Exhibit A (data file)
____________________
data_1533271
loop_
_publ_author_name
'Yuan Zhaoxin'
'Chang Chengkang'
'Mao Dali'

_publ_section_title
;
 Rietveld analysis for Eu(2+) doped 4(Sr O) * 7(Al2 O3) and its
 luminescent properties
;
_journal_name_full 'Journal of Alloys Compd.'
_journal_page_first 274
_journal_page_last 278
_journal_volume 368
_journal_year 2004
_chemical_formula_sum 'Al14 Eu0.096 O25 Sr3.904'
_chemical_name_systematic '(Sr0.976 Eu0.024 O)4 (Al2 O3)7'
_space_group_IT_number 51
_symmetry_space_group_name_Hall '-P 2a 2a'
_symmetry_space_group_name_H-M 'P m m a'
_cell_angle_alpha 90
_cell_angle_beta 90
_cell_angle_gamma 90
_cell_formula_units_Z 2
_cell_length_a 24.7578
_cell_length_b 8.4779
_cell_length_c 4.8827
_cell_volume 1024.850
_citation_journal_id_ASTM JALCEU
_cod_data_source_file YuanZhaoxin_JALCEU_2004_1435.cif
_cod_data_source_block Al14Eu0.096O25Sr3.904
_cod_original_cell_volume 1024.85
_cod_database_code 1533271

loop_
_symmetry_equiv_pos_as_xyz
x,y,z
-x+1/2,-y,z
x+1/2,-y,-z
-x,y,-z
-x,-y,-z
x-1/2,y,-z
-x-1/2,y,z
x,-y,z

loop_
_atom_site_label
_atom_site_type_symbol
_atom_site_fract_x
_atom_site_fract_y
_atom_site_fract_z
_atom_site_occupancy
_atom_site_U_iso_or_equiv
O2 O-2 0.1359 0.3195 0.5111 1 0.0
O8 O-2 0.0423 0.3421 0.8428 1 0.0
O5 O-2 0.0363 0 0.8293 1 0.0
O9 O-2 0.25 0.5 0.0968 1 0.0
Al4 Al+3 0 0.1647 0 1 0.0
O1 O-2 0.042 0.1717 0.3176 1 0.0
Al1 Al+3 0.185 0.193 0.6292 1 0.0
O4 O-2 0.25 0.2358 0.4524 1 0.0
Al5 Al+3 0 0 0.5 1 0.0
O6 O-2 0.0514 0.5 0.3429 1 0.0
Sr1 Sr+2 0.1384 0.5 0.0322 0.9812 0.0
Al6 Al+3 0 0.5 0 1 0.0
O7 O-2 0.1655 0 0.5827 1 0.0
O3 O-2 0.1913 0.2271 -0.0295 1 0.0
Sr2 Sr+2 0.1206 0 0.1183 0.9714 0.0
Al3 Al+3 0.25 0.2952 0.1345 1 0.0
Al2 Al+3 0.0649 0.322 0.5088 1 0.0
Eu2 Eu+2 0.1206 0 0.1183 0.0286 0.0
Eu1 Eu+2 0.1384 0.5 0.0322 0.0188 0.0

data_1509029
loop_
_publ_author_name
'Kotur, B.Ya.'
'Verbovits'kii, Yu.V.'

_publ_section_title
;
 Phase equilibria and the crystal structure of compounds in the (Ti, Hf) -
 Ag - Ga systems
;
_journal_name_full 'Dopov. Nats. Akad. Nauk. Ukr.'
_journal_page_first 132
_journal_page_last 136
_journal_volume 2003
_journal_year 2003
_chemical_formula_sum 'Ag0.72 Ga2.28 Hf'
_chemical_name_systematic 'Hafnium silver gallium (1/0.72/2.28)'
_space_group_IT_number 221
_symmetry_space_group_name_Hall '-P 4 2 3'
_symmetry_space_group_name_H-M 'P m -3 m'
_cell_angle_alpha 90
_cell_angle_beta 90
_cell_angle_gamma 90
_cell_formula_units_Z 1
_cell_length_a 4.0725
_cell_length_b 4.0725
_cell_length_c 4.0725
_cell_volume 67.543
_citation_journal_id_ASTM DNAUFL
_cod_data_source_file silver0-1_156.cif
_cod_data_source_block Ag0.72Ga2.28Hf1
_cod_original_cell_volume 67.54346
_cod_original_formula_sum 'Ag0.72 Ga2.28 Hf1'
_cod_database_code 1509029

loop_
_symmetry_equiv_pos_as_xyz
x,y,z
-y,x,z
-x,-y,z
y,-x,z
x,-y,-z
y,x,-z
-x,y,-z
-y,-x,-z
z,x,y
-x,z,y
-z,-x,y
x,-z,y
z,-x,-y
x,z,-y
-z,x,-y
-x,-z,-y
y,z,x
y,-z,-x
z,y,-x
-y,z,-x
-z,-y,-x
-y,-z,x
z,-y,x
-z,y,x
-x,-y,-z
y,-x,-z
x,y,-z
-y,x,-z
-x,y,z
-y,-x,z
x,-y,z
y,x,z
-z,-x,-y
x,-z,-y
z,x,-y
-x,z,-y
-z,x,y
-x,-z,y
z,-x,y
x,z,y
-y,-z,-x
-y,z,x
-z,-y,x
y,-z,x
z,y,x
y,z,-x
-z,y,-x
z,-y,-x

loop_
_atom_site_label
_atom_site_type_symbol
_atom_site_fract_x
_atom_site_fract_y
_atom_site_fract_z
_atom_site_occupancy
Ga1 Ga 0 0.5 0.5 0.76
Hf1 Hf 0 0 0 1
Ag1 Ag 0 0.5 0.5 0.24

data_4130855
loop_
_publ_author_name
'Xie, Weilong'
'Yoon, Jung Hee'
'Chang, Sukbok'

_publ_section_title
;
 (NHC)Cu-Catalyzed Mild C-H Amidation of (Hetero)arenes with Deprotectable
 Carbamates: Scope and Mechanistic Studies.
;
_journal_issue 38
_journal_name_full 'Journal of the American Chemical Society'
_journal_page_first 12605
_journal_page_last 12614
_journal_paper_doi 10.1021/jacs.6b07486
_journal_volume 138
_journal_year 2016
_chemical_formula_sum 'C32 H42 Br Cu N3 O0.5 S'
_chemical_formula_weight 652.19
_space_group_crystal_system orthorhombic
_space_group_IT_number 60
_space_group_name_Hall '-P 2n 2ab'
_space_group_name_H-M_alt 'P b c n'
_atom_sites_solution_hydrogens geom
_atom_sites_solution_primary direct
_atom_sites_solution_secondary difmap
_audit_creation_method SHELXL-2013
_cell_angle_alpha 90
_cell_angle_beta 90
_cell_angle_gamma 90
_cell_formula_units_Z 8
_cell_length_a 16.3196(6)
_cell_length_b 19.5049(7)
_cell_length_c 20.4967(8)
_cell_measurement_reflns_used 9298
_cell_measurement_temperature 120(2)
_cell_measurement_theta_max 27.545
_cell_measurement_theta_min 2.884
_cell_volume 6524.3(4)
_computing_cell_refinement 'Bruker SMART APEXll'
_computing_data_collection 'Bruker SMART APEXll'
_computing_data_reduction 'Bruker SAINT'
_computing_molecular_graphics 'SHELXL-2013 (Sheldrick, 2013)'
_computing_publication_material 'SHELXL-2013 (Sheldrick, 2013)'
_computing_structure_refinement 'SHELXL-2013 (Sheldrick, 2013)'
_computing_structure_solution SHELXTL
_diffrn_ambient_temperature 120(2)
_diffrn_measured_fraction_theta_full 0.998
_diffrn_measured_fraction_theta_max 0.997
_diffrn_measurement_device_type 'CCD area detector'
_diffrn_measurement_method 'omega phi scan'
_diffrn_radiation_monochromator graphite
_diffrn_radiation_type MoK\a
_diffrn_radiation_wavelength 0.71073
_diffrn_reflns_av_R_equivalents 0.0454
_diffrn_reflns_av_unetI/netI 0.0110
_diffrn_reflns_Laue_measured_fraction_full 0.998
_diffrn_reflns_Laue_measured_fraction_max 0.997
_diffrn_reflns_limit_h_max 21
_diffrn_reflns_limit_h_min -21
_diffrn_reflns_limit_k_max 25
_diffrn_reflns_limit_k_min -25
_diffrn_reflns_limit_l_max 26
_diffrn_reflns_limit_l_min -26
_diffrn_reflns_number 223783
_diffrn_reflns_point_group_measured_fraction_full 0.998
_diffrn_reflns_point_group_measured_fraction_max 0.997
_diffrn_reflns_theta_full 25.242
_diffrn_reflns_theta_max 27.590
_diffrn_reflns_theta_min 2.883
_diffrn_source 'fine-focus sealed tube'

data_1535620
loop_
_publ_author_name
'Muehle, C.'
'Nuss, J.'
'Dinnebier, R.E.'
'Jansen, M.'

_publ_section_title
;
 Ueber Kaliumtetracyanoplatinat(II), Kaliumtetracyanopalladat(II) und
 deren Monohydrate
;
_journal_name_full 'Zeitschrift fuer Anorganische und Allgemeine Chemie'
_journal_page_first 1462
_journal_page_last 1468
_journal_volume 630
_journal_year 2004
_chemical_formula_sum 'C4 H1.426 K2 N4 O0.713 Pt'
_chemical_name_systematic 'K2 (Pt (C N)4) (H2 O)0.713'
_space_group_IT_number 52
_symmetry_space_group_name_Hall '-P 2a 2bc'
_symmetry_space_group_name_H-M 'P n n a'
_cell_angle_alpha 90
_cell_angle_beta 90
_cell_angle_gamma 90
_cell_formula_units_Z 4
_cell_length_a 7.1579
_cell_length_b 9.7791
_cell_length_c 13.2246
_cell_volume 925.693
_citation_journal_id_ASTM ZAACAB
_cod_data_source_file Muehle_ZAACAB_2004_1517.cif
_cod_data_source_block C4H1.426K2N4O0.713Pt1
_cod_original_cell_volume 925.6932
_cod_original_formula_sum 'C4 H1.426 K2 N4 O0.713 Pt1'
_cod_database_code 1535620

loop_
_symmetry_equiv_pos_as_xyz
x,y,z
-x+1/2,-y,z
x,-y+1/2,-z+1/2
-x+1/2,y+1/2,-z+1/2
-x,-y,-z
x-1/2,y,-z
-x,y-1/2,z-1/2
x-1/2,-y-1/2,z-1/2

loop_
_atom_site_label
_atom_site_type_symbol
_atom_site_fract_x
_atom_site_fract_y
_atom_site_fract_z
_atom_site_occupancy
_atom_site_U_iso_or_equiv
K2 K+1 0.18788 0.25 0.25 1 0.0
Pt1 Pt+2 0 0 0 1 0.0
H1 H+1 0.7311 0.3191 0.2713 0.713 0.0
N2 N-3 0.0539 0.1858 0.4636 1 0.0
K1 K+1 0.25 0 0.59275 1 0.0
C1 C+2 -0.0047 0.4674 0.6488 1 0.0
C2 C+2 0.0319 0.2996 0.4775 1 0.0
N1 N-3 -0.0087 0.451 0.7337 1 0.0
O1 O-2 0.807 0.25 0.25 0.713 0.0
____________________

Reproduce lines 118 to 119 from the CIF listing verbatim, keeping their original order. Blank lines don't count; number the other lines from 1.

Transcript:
-z,-x,y
x,-z,y